“Restoring hope where all hope was lost”: Nelson Mandela, the ICRC and the protection of political detainees in apartheid South Africa

08 February 2018 Andrew Thompson

Amidst the violent upheavals of the end of empire and the Cold War, international organizations developed a basic framework for holding State and non-State armed groups to account for their actions when taking prisoners. The International Committee of the Red Cross (ICRC) placed itself at the very centre of these developments, making detention visiting a cornerstone of its work. Nowhere was this growing preoccupation with the problem of protecting detainees more evident than apartheid South Africa, where the ICRC undertook more detention visits than in almost any other African country. During these visits the ICRC was drawn into an internationalized human rights dispute that severely tested its leadership and demonstrated the troubled rapport between humanitarianism and human rights. The problems seen in apartheid South Africa reflect today's dilemmas of how to protect political detainees in situations of extreme violence. We can look to the past to find solutions for today's political detainees − or "security detainees" as they are now more commonly called.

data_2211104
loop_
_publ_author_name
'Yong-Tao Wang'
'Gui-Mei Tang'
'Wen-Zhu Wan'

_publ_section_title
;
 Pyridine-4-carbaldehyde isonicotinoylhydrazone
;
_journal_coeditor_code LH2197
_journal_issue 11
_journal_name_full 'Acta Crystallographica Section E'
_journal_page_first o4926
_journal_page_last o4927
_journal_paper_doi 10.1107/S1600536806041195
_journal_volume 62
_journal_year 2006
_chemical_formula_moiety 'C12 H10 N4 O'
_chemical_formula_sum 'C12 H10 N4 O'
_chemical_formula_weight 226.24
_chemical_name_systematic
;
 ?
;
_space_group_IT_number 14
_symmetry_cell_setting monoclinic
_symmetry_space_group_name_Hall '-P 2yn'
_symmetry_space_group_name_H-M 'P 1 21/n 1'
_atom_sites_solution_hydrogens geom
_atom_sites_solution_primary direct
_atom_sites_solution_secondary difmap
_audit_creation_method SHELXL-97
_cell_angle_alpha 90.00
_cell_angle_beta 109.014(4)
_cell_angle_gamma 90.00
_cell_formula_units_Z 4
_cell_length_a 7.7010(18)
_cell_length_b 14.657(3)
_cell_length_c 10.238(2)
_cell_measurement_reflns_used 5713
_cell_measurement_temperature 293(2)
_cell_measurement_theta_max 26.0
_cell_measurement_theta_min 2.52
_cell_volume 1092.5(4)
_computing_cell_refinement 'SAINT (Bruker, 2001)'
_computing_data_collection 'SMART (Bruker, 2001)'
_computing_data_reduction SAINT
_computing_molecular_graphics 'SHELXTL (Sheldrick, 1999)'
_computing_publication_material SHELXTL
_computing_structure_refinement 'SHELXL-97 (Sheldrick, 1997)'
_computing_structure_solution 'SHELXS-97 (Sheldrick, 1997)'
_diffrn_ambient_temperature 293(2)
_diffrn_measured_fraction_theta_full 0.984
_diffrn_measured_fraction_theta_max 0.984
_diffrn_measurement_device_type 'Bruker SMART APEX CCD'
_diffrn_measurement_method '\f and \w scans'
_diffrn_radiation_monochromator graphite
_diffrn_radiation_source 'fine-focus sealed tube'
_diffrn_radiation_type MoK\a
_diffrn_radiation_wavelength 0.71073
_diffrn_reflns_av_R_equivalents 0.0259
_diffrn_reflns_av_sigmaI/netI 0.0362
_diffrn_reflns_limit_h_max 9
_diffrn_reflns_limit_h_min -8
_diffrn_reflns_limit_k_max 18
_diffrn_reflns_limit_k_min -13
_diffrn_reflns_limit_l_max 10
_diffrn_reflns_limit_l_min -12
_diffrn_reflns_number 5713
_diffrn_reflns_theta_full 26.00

About the author

Andrew Thompson
University of Exeter

Andrew Thompson is Professor of Modern History at the University of Exeter and Director of Exeter’s Centre for Imperial and Global History, a Council Member of the Arts and Humanities Research Council, and an Honorary Professor at the University of South Africa in Pretoria.